Wednesday, March 22, 2017

Ferdinand David - Violin Concertos Nos. 4 & 5 (Hagai Shaham)


Composer: Ferdinand David
  1. Violin Concerto No. 4 in E major, Op. 23: 1. Allegro
  2. Violin Concerto No. 4 in E major, Op. 23: 2. Adagio cantabile, non troppo lento -
  3. Violin Concerto No. 4 in E major, Op. 23: 3. Allegretto grazioso
  4. Violin Concerto No. 5 in D minor, Op. 35: 1. Allegro serioso
  5. Violin Concerto No. 5 in D minor, Op. 35: 2. Adagio -
  6. Violin Concerto No. 5 in D minor, Op. 35: 3. Vivace
  7. Andante and Scherzo capriccioso, for violin & orchestra, Op. 16

Hagai Shaham, violin
BBC Scottish Symphony Orchestra
Martyn Brabbins, conductor

Date: 2010
Label: Hyperion



Ferdinand David, remembered by general listeners as the violinist who helped Mendelssohn fashion the solo part of his E-Minor Violin Concerto and gave the work its premiere, also figures in the everyday life of modern violinists as the editor who brought out the editions in which many Baroque and Classical works first appeared for general consumption. A student of Louis Spohr, he passed on the German tradition he inherited from him to his own students, among them August Wilhelmj, the well-known teacher and editor Henry Schradieck, and, especially, Joseph Joachim. The booklet notes mention five violin concertos among David’s works, but some other sources list six (opp. 3, 10, 14, 17, 23, and 35), of which the last two in Hyperion’s collection (Volume 9 if its series The Romantic Violin Concerto ), the Fourth and Fifth, appear as the Fifth and Sixth. 

The Fourth Violin Concerto opens with an Allegro that showcases the violinist’s technique in sonorous passages that give way to batteries of technical display, much in the manner of Henri Vieuxtemps’s majestic concertos; but Vieuxtemps, a student of Charles de Bériot, developed as a violinist and composer in a somewhat different tradition. Still, the slow movement of David’s work resembles in its straightforward songfulness the Adagio religioso of Vieuxtemps’s Fourth Concerto. The finale brings a return of fireworks, this time led off by a sprightly melody that recalls the finale of Paganini’s Second Concerto (perhaps as filtered through Vieuxtemps-like sensibilities). Hagai Shaham, Martyn Brabbins, and the orchestra play this concerto with a warmth and sympathy that should compensate to a degree for whatever lack of subtlety sophisticated listeners may find in it. The engineers have placed Shaham slightly forward, capturing the richness of his tone in the lower registers, although leaving it sounding a bit thin in the upper ones; the result perhaps diminishes the impact of technical passages assigned to them, although Shaham plays them with great assurance and aplomb. 

The Fifth Concerto begins more dramatically, though at least equally colorfully (David highlights the orchestral tuttis in the Fourth with woodwind timbres and the Fifth with both woodwind and brass; in the Fifth Concerto, he punctuates the solo parts with woodwind dialogue). From time to time, the violin answers stormy orchestral tuttis with dashing passages in double-stops, a recitative occasionally heightening the drama; such barn-burning alternates with engaging cantabile. After an affecting if once again simple melodic slow movement, the finale, as in the Fourth Concerto, returns to a kind of rollicking virtuoso display that harks back as far as the rhythmic piquancy of Viotti’s concerto finales and foreshadows the display in such remote works as Glazunov’s concerto (and it uncannily resembles at its end the last pages of Mendelssohn’s concerto).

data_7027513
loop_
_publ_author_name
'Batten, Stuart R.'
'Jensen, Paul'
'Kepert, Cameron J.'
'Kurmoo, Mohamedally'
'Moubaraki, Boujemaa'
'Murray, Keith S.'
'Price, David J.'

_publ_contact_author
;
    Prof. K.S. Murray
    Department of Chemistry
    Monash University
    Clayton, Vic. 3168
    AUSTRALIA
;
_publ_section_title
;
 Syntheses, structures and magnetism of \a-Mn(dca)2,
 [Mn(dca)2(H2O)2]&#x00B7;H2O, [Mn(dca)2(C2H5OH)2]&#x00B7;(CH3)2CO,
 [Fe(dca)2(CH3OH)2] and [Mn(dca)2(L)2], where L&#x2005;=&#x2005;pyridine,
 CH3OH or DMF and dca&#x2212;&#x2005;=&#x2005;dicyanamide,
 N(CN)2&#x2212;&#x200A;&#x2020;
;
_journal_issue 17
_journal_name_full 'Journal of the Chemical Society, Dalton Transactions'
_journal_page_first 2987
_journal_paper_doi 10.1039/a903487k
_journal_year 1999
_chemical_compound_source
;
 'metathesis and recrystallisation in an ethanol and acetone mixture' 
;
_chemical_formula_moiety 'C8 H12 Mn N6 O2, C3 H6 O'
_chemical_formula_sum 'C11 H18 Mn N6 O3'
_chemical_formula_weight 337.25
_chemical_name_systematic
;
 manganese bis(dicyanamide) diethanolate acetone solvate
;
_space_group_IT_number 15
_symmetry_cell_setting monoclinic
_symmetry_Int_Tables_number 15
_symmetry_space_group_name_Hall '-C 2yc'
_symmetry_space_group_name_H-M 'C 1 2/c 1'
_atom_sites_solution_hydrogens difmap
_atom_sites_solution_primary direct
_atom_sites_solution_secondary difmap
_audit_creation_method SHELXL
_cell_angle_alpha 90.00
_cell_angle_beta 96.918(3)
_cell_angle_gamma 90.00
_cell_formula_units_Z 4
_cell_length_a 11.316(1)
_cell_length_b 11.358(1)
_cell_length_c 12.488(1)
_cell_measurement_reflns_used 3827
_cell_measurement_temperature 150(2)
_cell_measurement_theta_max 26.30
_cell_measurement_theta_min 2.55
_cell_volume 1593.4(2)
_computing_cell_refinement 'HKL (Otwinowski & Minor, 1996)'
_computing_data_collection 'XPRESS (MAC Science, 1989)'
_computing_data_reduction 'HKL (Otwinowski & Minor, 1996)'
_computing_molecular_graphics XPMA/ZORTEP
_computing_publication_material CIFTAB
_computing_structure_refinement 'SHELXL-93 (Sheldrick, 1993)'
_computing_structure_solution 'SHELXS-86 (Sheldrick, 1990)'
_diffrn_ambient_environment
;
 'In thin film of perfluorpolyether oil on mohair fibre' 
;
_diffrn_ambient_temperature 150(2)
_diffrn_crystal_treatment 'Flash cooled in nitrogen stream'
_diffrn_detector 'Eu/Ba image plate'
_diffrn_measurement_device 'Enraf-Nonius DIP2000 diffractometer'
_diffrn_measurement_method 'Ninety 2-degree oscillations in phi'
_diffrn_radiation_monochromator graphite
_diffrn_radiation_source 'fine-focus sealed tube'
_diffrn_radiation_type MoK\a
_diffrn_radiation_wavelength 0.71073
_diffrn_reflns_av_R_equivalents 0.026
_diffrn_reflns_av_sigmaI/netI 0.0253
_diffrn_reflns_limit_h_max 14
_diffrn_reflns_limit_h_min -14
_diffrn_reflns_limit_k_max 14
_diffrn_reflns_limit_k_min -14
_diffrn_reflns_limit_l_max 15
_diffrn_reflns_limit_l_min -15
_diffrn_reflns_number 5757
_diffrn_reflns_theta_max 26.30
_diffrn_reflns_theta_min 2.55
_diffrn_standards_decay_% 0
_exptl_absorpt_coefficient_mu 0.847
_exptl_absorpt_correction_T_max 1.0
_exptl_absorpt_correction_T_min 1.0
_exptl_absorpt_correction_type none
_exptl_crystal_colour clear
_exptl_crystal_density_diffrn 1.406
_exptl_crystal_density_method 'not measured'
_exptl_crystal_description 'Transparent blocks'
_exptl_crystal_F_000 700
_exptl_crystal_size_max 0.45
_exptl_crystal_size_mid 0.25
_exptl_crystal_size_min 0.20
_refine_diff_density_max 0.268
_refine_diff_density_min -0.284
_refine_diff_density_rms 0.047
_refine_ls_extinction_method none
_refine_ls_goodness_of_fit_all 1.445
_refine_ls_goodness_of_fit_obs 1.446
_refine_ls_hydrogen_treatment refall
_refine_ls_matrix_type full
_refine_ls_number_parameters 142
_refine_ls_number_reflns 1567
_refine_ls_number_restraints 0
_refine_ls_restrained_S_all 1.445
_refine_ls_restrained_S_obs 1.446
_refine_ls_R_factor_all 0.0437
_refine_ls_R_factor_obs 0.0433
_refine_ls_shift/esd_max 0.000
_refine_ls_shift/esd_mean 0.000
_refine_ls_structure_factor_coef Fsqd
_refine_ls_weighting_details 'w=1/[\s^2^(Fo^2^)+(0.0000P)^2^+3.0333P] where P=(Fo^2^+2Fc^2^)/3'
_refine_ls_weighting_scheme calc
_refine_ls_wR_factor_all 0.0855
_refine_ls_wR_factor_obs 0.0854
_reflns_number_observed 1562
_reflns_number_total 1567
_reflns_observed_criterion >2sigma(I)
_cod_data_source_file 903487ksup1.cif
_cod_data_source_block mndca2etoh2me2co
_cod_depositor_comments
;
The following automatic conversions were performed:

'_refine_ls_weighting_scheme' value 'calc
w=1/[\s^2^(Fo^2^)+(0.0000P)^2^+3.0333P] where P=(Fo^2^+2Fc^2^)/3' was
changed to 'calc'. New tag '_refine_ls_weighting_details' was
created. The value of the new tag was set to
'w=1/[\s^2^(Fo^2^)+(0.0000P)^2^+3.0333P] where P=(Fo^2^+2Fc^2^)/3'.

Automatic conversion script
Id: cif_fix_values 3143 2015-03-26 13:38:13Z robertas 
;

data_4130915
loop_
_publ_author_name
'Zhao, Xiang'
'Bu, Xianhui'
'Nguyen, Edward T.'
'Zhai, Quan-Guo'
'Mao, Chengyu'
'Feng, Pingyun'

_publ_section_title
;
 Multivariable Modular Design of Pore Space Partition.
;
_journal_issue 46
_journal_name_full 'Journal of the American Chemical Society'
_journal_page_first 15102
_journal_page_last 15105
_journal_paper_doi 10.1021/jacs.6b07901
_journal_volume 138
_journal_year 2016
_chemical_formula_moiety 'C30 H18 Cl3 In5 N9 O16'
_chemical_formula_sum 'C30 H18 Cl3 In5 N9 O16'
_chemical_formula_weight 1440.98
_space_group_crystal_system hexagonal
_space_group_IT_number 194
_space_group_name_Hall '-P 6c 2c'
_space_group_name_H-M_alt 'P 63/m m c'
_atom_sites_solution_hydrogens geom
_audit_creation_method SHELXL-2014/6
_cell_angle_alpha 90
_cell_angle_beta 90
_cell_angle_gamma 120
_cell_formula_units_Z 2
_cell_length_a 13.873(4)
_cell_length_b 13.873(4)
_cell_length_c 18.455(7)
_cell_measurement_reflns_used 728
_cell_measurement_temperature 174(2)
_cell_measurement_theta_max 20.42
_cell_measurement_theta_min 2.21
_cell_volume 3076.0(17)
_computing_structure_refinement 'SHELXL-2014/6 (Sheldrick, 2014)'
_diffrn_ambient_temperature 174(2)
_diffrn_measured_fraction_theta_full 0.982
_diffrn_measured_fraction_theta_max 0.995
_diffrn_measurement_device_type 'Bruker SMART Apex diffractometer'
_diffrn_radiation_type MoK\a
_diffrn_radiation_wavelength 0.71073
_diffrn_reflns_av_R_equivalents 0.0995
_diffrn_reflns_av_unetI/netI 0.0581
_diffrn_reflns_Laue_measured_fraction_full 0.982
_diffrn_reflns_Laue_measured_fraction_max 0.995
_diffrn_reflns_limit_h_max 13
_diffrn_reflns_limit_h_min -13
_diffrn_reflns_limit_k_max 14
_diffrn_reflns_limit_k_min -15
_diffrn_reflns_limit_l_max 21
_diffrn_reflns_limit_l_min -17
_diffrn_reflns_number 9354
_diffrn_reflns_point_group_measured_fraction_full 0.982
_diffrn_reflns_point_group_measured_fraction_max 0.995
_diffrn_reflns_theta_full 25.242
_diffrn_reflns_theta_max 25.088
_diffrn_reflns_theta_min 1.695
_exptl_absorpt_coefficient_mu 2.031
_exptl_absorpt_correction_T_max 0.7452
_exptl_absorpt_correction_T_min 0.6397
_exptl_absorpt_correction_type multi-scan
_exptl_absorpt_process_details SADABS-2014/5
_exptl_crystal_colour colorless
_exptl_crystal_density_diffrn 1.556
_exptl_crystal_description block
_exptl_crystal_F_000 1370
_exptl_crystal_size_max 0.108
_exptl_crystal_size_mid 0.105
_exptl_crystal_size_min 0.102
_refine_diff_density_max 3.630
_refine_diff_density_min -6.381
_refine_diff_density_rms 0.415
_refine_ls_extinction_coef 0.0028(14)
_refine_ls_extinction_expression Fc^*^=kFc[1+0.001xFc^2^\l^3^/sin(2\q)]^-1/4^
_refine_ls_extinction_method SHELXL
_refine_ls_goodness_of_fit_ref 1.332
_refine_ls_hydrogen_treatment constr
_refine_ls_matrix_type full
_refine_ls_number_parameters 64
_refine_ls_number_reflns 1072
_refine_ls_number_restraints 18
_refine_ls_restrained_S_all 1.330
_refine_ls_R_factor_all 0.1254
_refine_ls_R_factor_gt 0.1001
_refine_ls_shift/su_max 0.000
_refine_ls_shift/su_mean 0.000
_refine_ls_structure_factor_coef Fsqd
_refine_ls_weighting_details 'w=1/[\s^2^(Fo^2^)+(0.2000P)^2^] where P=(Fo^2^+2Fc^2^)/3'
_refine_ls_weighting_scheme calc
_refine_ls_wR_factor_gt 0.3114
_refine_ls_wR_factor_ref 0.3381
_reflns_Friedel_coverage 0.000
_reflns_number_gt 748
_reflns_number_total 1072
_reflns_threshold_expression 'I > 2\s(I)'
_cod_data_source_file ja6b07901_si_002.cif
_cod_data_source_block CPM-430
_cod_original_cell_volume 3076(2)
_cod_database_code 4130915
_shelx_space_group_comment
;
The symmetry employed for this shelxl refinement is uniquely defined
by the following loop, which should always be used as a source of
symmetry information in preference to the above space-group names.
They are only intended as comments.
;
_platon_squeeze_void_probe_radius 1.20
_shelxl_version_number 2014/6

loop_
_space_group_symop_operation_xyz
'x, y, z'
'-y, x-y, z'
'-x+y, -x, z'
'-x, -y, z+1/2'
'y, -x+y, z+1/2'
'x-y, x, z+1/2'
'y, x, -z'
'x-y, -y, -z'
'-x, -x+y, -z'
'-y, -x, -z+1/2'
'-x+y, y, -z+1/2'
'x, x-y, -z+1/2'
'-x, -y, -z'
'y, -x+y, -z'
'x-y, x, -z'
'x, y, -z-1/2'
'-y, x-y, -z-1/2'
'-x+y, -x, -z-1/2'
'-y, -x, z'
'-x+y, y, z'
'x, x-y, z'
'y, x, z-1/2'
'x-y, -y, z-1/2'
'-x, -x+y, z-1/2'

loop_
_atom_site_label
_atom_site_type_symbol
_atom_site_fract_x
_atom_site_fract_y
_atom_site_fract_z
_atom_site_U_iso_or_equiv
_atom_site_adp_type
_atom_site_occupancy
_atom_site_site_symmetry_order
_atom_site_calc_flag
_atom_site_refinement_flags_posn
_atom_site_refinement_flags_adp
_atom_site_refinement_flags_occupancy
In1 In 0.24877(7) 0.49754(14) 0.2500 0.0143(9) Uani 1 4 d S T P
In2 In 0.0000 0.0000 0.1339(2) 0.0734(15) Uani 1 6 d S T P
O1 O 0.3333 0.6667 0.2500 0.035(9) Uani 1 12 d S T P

Hyperion’s program concludes with a brief work, Andante and Scherzo capriccioso ; the booklet notes suggest that it may come from about the time in which David played Berlioz’s Rêverie et Caprice (composed in 1839 but brought to light in the last century by Joseph Szigeti) with the composer. But if Berlioz’s work pulls its punches and seems at times more fey and reserved than brilliant and extrovert, David’s counterpart makes almost the opposite impression. Shaham and Brabbins make of this work a commanding nine-odd minutes of flashing quicksilver. 

If traces of Mendelssohn’s influence appear here and there, David’s works seem more strongly reminiscent of Spohr’s nobility and Vieuxtemps’s heroism. Although those seeking the origins of Mendelssohn’s writing for the violin in his concerto may not find them in these works, those who enjoy swashbuckling virtuosity combined with affable melody should nevertheless find much to enjoy in them. Strongly recommended for both music and performances to the latter sort of listeners. 

-- Robert Maxham, FANFARE

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Ferdinand David (19 June 1810 – 18 July 1873) was a German virtuoso violinist and composer. David was a pupil of Louis Spohr and Moritz Hauptmann. David worked closely with Mendelssohn, providing technical advice during the preparation of the latter's Violin Concerto in E minor. He was also the soloist in the premiere of the work in 1845. David's 1742 Guarneri violin later became the main performance violin for Jascha Heifetz. David's own compositions number about 50 works. His most played piece today is his Concertino for Trombone and Orchestra (Op. 4).


Hagai Shaham (born July 8, 1966) is an Israeli violin virtuoso. He began studying the violin at the age of six and was the last student of the late Professor Ilona Feher. As a soloist he has performed with many of the world's major orchestras. He also performs as a recitalist and appears in chamber music performances. Shaham has recorded music of Achron, Bloch, Brahms, Hubay, Grieg, Mozart, and more for labels such as Biddulph, Hyperion, Avie, Naxos, Talent. He is also a violin teacher, and a professor at the Buchmann-Mehta School of Music.


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